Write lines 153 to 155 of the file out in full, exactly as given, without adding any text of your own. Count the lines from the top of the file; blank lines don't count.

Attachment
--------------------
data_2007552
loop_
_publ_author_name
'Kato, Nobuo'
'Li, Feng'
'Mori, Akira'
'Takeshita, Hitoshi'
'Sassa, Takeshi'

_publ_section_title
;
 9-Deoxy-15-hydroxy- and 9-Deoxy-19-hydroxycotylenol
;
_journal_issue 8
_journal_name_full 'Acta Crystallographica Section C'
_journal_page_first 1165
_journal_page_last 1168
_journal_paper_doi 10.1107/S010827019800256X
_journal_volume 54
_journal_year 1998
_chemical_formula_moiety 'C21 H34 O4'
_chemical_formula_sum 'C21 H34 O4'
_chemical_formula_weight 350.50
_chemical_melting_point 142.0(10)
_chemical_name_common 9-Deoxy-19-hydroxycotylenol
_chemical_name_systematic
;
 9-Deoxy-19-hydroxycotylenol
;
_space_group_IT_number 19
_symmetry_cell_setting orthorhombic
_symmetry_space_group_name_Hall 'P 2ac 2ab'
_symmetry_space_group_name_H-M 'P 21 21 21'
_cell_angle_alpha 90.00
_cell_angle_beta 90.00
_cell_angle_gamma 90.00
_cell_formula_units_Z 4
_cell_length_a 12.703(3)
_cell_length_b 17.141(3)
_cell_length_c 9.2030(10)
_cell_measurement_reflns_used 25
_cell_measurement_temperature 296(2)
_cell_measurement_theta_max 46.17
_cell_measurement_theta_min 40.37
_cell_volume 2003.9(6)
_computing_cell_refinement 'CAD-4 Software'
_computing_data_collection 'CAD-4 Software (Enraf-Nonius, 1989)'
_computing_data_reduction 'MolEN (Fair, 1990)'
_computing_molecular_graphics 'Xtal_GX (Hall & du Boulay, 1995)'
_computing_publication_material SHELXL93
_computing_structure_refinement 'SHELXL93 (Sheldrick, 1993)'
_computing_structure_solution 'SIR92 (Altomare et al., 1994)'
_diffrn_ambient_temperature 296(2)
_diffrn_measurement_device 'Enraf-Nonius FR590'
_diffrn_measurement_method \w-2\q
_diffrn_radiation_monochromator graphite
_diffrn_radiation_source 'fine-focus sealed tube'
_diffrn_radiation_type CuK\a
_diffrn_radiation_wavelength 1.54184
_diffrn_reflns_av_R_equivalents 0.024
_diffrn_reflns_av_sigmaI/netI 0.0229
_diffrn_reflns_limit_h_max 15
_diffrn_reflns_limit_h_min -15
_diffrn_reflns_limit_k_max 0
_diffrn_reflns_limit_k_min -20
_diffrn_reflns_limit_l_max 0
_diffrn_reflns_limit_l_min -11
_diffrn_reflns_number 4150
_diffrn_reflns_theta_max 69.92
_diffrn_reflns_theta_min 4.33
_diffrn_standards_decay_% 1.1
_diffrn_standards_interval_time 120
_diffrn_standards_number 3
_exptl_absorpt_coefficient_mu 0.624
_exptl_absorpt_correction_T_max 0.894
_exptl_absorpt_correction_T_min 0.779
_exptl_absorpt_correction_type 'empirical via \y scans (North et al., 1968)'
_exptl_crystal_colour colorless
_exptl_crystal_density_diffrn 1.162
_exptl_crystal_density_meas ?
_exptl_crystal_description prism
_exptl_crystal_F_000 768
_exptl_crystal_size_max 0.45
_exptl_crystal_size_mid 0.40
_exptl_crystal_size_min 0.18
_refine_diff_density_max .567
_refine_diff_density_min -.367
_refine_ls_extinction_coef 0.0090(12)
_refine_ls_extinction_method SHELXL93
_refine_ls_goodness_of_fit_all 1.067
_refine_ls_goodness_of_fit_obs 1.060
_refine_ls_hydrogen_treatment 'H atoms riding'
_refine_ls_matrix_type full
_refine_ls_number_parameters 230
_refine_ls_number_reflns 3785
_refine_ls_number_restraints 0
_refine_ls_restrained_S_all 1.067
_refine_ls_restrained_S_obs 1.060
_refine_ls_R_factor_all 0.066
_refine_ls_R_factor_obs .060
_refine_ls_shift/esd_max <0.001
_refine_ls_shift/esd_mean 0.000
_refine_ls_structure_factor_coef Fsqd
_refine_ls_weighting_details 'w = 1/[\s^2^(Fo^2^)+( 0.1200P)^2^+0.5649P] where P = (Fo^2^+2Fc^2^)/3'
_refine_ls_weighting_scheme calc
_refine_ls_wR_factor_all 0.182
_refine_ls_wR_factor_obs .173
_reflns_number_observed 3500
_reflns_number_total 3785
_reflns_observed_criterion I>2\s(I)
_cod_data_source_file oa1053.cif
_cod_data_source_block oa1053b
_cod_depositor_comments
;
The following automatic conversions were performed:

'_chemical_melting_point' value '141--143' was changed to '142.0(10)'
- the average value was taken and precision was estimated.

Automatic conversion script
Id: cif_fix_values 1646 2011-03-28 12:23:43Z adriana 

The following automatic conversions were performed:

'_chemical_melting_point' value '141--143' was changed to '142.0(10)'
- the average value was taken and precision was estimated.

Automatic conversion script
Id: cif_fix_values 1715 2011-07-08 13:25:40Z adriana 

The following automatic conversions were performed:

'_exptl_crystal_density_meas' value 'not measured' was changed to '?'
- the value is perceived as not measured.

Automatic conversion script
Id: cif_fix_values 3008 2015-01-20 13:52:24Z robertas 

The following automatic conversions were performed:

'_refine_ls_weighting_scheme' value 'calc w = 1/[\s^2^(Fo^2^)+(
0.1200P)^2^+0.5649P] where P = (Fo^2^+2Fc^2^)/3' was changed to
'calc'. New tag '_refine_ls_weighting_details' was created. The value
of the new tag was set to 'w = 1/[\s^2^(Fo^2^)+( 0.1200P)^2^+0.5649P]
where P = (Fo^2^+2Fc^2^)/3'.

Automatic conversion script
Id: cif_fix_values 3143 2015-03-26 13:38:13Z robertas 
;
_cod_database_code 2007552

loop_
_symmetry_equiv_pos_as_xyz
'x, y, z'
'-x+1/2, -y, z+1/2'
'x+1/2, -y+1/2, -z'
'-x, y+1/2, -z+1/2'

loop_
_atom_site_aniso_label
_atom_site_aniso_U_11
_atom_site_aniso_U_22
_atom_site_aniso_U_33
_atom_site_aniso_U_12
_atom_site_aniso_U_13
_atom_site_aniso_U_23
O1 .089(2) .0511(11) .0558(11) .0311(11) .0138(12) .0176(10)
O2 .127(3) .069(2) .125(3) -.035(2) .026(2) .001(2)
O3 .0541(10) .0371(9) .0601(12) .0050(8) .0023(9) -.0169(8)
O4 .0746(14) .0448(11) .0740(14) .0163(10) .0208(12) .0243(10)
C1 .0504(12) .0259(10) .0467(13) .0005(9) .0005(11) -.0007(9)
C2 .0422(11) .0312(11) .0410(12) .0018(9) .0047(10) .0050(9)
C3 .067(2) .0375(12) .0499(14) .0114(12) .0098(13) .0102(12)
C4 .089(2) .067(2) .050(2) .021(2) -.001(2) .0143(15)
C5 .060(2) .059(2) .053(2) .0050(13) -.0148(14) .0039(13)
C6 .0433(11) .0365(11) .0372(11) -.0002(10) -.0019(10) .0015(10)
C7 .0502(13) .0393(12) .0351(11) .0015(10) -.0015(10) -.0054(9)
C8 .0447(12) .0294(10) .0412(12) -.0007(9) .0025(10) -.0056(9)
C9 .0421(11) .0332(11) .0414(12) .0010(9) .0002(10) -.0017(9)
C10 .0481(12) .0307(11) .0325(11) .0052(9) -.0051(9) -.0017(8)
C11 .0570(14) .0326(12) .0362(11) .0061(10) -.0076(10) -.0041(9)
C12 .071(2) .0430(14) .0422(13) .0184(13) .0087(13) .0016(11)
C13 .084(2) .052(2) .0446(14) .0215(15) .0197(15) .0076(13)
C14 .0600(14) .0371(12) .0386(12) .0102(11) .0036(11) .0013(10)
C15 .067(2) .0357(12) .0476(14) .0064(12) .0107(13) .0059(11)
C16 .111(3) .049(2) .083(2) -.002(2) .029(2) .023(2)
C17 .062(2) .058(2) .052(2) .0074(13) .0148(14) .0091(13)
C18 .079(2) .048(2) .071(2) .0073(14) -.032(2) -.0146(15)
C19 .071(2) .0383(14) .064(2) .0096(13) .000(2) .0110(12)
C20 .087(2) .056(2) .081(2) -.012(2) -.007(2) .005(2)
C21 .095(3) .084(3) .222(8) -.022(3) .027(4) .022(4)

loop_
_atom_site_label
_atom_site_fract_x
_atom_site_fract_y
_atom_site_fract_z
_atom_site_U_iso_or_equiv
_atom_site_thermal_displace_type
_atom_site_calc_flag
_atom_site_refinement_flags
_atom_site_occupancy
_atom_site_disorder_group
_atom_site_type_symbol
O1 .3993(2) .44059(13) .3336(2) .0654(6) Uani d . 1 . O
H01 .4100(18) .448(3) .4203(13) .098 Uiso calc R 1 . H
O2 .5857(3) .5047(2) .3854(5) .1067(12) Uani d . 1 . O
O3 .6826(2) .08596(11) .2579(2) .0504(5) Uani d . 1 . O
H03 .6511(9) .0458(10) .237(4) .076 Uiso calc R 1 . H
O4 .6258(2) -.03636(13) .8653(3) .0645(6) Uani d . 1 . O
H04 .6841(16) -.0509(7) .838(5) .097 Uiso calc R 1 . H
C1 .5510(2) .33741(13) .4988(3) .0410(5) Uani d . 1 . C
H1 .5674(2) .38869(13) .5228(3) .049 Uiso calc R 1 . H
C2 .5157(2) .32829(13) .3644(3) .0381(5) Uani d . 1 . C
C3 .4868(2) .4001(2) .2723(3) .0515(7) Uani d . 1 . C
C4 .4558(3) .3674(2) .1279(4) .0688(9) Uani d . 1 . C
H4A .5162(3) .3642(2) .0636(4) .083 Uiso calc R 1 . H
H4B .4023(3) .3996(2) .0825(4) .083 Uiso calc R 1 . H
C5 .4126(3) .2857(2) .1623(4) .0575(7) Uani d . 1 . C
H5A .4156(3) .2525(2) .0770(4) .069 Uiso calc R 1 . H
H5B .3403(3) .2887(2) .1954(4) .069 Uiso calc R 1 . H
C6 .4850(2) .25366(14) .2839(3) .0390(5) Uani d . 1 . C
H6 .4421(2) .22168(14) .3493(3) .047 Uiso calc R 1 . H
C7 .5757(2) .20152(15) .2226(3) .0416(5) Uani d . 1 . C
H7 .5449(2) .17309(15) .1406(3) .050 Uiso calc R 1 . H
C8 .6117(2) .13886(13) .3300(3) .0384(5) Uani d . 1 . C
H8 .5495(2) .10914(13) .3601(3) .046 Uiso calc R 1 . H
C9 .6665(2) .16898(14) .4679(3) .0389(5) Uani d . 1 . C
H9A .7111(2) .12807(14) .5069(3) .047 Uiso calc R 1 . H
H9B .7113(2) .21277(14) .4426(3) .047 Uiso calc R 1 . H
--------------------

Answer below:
O1 .089(2) .0511(11) .0558(11) .0311(11) .0138(12) .0176(10)
O2 .127(3) .069(2) .125(3) -.035(2) .026(2) .001(2)
O3 .0541(10) .0371(9) .0601(12) .0050(8) .0023(9) -.0169(8)